WASHINGTON — If you've ever heard that soothing voice or read those scholarly sentences, you'd know it's him. Syndicated columnist Carl Rowan has a signature style.
That jowly baby face and genial manner have been fixtures among the talking heads on PBS' "Inside Washington" since 1965. His voice can be heard on 25 major-market radio stations broadcasting "The Rowan Reports," a daily radio commentary. He has written seven books, some of them bestsellers.
But lately, Rowan, an elegant and polished black man of 69 years who writes and speaks in the terse and precise prose common among the well-educated of his generation, has become something of an attack journalist on a self-appointed mission to bring down the current leadership of the NAACP.
His bitterly critical columns, distributed by the King Features Syndicate and published in 100 newspapers across the land, are the major reason the National Assn. for the Advancement of Colored People is facing its greatest crisis. NAACP Executive Director Benjamin F. Chavis was forced to resign late in the summer amid allegations--first raised by Rowan--that he used the organization's money to settle a sexual discrimination suit brought by a former employee, opening the organization's financial practices to unprecedented public scrutiny.
Rowan's current target is NAACP Board Chairman William Gibson, who had been Chavis' most ardent supporter. By repeatedly demanding that Gibson resign, Rowan has set himself apart from most mainstream reporters--black or white--who tend to steer clear of pointed and determined criticism of the NAACP. But Rowan relishes the combat of writing to incite change--regardless, he said, of whether his targets are white-led government institutions, such as the FBI under former director J. Edgar Hoover in the 1960s, or the current NAACP leadership.
During a wide-ranging interview conducted recently in the living room of his rambling northwest Washington home, Rowan defended his hard-edged columns. He called them "a service," written with the intention of educating the public and instigating reforms within an organization he views as necessary to the interests of African Americans.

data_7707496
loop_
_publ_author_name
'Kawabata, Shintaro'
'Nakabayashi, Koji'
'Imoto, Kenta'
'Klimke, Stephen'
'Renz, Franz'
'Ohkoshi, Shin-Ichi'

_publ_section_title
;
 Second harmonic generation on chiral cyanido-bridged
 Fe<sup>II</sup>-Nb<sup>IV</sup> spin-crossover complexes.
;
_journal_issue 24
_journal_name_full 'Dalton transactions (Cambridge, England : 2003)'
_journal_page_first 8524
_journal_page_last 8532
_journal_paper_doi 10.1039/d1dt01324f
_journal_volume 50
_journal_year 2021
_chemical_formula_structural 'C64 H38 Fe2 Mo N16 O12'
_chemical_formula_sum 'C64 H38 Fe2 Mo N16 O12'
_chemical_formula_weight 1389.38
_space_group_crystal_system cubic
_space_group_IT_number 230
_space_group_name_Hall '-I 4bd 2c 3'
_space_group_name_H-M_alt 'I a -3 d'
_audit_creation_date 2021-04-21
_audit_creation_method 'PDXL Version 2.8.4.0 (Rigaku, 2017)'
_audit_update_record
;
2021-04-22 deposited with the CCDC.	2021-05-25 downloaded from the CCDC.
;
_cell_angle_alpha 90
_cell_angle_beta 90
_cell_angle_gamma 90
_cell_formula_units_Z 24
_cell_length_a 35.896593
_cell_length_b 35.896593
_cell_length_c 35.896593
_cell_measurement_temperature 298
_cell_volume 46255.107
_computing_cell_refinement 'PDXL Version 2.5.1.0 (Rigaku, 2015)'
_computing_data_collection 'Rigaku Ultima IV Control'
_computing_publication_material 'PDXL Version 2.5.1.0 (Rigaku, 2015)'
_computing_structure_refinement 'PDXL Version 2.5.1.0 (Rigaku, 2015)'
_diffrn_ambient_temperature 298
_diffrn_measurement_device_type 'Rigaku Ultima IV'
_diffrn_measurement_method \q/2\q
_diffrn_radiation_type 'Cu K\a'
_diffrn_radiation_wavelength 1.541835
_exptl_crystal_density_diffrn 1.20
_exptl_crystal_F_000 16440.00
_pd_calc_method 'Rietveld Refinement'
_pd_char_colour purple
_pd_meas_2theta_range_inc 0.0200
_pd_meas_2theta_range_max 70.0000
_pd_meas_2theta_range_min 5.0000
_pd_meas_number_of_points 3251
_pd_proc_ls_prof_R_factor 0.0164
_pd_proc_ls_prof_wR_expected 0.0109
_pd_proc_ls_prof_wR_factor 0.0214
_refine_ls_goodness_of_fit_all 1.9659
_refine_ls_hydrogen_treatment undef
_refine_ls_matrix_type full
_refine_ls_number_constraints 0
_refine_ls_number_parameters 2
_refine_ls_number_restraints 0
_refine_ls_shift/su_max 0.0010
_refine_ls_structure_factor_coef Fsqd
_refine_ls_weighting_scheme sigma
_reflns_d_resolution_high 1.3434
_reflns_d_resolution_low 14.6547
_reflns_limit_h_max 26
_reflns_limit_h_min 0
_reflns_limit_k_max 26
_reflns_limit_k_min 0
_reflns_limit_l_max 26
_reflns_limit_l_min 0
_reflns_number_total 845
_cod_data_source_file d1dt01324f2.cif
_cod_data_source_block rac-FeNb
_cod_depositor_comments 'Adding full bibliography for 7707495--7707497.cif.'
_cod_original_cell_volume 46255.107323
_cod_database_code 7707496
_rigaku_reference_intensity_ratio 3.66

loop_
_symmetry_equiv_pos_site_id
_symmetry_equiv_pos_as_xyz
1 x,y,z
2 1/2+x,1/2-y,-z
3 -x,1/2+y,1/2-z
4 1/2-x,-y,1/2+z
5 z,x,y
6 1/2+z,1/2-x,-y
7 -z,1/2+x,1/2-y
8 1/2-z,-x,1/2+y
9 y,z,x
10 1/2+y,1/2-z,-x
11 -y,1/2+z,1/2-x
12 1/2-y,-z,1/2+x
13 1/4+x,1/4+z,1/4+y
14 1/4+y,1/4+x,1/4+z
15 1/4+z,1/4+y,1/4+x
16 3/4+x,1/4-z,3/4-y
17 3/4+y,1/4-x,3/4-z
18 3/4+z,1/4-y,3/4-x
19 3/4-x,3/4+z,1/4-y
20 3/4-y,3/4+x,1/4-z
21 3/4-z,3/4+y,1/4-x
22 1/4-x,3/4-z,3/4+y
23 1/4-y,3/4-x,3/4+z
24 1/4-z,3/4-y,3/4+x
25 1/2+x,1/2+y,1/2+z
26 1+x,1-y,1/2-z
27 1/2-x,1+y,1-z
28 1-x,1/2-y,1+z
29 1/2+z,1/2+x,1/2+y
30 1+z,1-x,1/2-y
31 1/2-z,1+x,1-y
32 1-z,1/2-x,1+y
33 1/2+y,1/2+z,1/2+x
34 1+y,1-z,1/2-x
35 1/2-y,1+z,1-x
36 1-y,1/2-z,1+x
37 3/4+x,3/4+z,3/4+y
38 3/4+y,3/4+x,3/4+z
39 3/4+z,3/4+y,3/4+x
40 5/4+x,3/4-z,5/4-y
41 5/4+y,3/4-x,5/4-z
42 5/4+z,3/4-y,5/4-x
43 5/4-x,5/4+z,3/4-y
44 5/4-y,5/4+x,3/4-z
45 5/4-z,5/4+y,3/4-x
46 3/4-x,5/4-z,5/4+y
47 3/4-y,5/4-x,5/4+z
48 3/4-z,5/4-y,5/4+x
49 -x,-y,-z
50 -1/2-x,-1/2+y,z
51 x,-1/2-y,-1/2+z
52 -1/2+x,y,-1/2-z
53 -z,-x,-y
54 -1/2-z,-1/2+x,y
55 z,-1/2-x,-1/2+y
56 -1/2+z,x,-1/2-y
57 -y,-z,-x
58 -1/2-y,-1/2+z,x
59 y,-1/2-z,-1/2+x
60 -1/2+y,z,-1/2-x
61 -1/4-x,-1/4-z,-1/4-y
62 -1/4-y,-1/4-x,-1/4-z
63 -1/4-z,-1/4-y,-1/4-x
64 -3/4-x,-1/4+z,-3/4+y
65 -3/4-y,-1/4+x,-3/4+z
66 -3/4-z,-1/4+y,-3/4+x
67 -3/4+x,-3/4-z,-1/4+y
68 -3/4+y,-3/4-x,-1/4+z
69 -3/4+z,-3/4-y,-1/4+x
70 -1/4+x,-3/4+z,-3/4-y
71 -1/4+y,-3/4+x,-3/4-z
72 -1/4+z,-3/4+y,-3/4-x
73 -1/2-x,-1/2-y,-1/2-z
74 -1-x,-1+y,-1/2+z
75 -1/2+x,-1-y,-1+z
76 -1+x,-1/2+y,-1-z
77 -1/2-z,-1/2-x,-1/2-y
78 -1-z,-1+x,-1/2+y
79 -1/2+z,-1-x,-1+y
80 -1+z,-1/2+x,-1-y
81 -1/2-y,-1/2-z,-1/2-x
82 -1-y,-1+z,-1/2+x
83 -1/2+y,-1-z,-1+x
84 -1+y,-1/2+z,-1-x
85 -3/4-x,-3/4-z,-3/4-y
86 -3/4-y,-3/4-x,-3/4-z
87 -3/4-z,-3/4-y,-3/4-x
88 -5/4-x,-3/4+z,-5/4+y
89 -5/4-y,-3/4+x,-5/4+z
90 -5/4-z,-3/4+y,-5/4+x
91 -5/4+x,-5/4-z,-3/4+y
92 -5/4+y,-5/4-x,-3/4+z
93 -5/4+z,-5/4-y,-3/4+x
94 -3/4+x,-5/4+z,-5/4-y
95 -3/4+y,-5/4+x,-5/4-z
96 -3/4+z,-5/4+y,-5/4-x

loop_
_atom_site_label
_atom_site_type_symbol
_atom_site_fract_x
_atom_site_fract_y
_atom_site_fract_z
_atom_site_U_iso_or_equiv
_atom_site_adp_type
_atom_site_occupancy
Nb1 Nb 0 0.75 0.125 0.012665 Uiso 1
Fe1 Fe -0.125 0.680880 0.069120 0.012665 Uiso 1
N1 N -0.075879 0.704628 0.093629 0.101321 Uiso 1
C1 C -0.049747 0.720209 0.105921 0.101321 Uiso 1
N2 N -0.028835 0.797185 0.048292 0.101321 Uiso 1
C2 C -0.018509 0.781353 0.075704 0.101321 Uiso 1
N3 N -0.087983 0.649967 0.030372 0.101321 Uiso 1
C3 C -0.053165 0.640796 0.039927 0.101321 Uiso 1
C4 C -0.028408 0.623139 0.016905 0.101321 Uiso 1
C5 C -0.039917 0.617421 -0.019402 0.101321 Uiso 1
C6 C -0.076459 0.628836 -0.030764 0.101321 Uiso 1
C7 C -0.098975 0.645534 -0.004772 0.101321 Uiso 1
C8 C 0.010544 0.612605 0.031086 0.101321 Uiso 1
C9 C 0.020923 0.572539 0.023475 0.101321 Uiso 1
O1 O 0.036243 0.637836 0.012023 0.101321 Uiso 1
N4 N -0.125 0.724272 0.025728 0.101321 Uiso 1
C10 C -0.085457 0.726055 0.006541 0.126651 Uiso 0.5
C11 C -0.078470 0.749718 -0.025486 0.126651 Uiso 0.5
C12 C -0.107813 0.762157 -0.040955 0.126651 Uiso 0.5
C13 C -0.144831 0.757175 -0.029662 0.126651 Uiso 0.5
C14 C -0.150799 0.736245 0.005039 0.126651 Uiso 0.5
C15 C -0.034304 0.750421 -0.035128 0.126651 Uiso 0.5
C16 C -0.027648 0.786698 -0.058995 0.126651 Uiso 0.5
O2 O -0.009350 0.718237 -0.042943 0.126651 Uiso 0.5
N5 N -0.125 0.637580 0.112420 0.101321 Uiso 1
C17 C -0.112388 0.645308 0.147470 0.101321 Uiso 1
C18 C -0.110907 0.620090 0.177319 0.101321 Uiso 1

Rowan rejected the argument that he is bent on destroying the NAACP. In fact, he says, the organization absolutely has a role in the post-civil rights generation. "Take this (recent mid-term) election. The NAACP in a good and normal time would have been out there for weeks trying to get blacks out to vote," he said. "They have been virtually paralyzed by all their money troubles and could only do a little trifling stuff."
Once Gibson is out of office, Rowan said, and a new management team is in place, he will use his column to urge supporters to send money back into the NAACP.
"There is a group preparing for the moment when (Gibson) steps down so they can say to the nation, as I will say, 'The time has come to rush to the rescue to the support of this organization because the United States would be a lesser place without an NAACP,' " Rowan said. "But no way will I ask anybody to give a nickel as long as (Gibson) is there at the head of the NAACP because I know the extent to which the meager funds of the NAACP have been abused."
Rowan also brushed aside suggestions he was an "Uncle Tom" or tool of the mainstream media, noting his 43 years as a Life Member of the NAACP. Among the highlights: Rowan "worked closely with (then NAACP attorney) Thurgood Marshall in the days way before Brown versus Board of Education."
For much of his life, Rowan has been defiantly confronting conventions of the day. He was one of the nation's first blacks to be a commissioned officer in the U.S. Navy, which enabled him to graduate from Oberlin College and to earn a master's degree in journalism from the University of Minnesota on the G.I. Bill.
He worked briefly at the Baltimore Afro-American, a black-owned newspaper, but left to become a copy editor at the Minneapolis Tribune and one of the few blacks working within the white press in the late 1940s. His reporting on race relations in the segregated South during the 1950s brought him fame and recognition, as well as close associations with such civil rights leaders as former NAACP General Secretary Roy Wilkins, Urban League President Whitney Young and Marshall.
In 1961, seeking to integrate the all-white diplomatic corps, President John F. Kennedy appointed Rowan to be deputy secretary of state. Later, Kennedy tapped him as a U.N. delegate during the Cuban missile crisis and ambassador to Finland.
During the Lyndon Johnson Administration, Rowan sat in on Cabinet and National Security Council meetings as director of the United States Information Agency. In that capacity, Rowan was privy to secret FBI documents on the activities of the Rev. Martin Luther King Jr., an issue that some within the NAACP have pointed to as proof of Rowan's cozy ties to Hoover and his passion for attacking the civil rights leadership.